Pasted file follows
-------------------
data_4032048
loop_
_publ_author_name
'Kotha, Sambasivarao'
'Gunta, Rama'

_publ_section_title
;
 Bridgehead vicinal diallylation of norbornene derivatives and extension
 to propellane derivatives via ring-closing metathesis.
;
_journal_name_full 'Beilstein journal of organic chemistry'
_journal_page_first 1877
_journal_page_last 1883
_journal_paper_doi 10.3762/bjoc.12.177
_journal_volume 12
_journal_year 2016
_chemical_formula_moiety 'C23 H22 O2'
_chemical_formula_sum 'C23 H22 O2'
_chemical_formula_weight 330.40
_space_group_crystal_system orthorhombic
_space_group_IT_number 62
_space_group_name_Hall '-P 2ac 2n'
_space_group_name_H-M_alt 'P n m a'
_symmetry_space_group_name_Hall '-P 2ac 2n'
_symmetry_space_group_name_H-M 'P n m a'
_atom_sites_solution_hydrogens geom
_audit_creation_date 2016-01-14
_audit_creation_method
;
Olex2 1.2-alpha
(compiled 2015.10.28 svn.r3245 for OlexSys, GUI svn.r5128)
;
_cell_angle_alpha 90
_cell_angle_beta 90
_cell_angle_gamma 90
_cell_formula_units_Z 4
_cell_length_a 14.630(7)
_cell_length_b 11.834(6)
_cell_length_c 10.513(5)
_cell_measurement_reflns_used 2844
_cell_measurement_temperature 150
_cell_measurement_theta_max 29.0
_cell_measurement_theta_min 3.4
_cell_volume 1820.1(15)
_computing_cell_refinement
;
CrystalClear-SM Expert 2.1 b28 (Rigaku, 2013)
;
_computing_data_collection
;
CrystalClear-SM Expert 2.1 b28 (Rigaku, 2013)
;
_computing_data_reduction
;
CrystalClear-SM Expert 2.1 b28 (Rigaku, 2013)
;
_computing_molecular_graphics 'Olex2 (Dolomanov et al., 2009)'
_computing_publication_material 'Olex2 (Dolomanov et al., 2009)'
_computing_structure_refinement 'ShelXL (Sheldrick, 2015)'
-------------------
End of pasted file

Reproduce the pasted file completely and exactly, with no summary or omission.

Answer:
data_4032048
loop_
_publ_author_name
'Kotha, Sambasivarao'
'Gunta, Rama'

_publ_section_title
;
 Bridgehead vicinal diallylation of norbornene derivatives and extension
 to propellane derivatives via ring-closing metathesis.
;
_journal_name_full 'Beilstein journal of organic chemistry'
_journal_page_first 1877
_journal_page_last 1883
_journal_paper_doi 10.3762/bjoc.12.177
_journal_volume 12
_journal_year 2016
_chemical_formula_moiety 'C23 H22 O2'
_chemical_formula_sum 'C23 H22 O2'
_chemical_formula_weight 330.40
_space_group_crystal_system orthorhombic
_space_group_IT_number 62
_space_group_name_Hall '-P 2ac 2n'
_space_group_name_H-M_alt 'P n m a'
_symmetry_space_group_name_Hall '-P 2ac 2n'
_symmetry_space_group_name_H-M 'P n m a'
_atom_sites_solution_hydrogens geom
_audit_creation_date 2016-01-14
_audit_creation_method
;
Olex2 1.2-alpha
(compiled 2015.10.28 svn.r3245 for OlexSys, GUI svn.r5128)
;
_cell_angle_alpha 90
_cell_angle_beta 90
_cell_angle_gamma 90
_cell_formula_units_Z 4
_cell_length_a 14.630(7)
_cell_length_b 11.834(6)
_cell_length_c 10.513(5)
_cell_measurement_reflns_used 2844
_cell_measurement_temperature 150
_cell_measurement_theta_max 29.0
_cell_measurement_theta_min 3.4
_cell_volume 1820.1(15)
_computing_cell_refinement
;
CrystalClear-SM Expert 2.1 b28 (Rigaku, 2013)
;
_computing_data_collection
;
CrystalClear-SM Expert 2.1 b28 (Rigaku, 2013)
;
_computing_data_reduction
;
CrystalClear-SM Expert 2.1 b28 (Rigaku, 2013)
;
_computing_molecular_graphics 'Olex2 (Dolomanov et al., 2009)'
_computing_publication_material 'Olex2 (Dolomanov et al., 2009)'
_computing_structure_refinement 'ShelXL (Sheldrick, 2015)'